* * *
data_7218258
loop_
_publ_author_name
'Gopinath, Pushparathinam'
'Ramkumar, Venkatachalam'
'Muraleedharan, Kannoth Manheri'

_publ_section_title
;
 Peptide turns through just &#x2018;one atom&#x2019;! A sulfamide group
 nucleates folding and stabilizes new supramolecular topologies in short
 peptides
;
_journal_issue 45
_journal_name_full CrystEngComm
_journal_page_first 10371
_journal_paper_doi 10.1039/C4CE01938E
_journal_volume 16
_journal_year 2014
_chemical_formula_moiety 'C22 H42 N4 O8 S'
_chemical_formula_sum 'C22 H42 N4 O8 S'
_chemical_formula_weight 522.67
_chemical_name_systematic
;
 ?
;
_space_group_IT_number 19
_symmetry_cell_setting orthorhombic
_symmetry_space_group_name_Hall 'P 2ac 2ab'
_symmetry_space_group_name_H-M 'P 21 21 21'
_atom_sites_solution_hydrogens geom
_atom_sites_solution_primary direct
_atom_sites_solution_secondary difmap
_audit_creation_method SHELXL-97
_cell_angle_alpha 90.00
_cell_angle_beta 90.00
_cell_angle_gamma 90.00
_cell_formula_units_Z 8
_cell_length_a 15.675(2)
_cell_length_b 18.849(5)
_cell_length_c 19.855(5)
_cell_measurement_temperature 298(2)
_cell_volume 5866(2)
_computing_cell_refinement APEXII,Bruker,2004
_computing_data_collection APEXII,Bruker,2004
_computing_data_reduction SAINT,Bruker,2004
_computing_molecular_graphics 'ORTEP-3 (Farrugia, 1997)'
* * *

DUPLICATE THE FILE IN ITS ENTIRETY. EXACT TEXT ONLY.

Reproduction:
data_7218258
loop_
_publ_author_name
'Gopinath, Pushparathinam'
'Ramkumar, Venkatachalam'
'Muraleedharan, Kannoth Manheri'

_publ_section_title
;
 Peptide turns through just &#x2018;one atom&#x2019;! A sulfamide group
 nucleates folding and stabilizes new supramolecular topologies in short
 peptides
;
_journal_issue 45
_journal_name_full CrystEngComm
_journal_page_first 10371
_journal_paper_doi 10.1039/C4CE01938E
_journal_volume 16
_journal_year 2014
_chemical_formula_moiety 'C22 H42 N4 O8 S'
_chemical_formula_sum 'C22 H42 N4 O8 S'
_chemical_formula_weight 522.67
_chemical_name_systematic
;
 ?
;
_space_group_IT_number 19
_symmetry_cell_setting orthorhombic
_symmetry_space_group_name_Hall 'P 2ac 2ab'
_symmetry_space_group_name_H-M 'P 21 21 21'
_atom_sites_solution_hydrogens geom
_atom_sites_solution_primary direct
_atom_sites_solution_secondary difmap
_audit_creation_method SHELXL-97
_cell_angle_alpha 90.00
_cell_angle_beta 90.00
_cell_angle_gamma 90.00
_cell_formula_units_Z 8
_cell_length_a 15.675(2)
_cell_length_b 18.849(5)
_cell_length_c 19.855(5)
_cell_measurement_temperature 298(2)
_cell_volume 5866(2)
_computing_cell_refinement APEXII,Bruker,2004
_computing_data_collection APEXII,Bruker,2004
_computing_data_reduction SAINT,Bruker,2004
_computing_molecular_graphics 'ORTEP-3 (Farrugia, 1997)'